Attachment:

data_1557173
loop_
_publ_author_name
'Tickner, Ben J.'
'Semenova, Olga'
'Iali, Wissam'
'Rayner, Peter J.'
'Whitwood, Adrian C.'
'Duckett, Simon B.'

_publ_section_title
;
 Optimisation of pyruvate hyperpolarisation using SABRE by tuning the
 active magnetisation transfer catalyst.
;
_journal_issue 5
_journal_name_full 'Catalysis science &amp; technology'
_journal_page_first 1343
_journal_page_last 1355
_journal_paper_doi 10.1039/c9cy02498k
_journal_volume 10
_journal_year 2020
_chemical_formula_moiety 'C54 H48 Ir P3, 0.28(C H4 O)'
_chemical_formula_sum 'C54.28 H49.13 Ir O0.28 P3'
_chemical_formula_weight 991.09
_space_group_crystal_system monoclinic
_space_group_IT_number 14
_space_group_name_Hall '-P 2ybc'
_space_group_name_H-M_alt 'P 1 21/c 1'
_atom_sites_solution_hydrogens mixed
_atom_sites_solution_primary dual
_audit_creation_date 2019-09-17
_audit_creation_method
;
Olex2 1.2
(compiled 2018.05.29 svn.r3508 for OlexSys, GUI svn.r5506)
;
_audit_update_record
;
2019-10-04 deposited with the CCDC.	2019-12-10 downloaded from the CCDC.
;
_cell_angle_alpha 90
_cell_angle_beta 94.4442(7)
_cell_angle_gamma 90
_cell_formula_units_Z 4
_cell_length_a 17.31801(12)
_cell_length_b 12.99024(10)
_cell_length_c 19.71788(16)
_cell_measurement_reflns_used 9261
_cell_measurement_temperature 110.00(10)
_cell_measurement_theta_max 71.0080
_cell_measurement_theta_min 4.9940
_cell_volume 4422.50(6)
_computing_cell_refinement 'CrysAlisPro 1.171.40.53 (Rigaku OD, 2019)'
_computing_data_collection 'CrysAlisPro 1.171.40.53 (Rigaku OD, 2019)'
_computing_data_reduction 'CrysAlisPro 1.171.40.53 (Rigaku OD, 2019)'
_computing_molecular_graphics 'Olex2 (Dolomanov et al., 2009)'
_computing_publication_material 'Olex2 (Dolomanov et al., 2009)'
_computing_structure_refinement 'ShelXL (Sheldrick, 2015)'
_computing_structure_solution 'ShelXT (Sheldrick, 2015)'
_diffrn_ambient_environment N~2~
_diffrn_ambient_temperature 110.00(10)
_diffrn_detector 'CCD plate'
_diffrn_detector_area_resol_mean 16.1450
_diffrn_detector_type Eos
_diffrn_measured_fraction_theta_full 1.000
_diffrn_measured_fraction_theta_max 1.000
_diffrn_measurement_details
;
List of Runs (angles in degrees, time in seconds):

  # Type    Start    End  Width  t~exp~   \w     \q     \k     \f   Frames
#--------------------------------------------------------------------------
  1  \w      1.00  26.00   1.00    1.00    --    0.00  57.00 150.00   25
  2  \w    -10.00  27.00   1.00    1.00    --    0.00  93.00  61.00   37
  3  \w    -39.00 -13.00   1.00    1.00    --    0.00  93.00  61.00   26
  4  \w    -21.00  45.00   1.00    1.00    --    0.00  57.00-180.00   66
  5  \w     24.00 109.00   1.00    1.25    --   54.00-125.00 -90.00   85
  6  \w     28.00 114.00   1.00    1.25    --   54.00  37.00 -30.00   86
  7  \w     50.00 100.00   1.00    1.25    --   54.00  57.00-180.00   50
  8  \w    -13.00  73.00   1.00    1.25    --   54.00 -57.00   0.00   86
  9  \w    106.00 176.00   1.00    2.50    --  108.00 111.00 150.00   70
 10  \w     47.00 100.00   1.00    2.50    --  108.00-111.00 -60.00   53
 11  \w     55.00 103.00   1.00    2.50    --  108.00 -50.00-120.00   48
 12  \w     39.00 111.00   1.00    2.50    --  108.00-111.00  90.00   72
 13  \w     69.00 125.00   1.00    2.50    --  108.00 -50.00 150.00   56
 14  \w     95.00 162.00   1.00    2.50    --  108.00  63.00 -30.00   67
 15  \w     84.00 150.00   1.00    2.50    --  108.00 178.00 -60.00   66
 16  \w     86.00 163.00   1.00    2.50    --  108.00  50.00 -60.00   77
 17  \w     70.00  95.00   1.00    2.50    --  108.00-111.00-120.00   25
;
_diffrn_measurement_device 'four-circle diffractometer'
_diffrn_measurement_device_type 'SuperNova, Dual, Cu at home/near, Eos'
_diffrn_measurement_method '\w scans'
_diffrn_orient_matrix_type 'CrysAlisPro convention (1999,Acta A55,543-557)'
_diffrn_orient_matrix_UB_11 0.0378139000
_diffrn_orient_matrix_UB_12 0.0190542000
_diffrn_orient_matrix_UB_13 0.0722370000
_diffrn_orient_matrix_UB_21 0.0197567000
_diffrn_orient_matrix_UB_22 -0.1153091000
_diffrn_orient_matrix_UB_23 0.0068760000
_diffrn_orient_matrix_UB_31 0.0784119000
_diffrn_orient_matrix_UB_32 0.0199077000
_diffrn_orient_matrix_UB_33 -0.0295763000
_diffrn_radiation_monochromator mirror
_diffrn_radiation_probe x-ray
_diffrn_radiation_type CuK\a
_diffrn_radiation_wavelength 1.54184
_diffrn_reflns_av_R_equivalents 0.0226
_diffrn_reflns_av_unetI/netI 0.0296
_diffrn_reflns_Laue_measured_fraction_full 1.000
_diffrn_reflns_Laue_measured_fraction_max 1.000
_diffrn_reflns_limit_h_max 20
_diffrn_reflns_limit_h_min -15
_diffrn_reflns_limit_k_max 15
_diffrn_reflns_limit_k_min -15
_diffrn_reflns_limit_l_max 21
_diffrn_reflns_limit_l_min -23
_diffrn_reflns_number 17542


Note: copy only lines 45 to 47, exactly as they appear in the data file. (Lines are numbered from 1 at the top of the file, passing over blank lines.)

_cell_length_a 17.31801(12)
_cell_length_b 12.99024(10)
_cell_length_c 19.71788(16)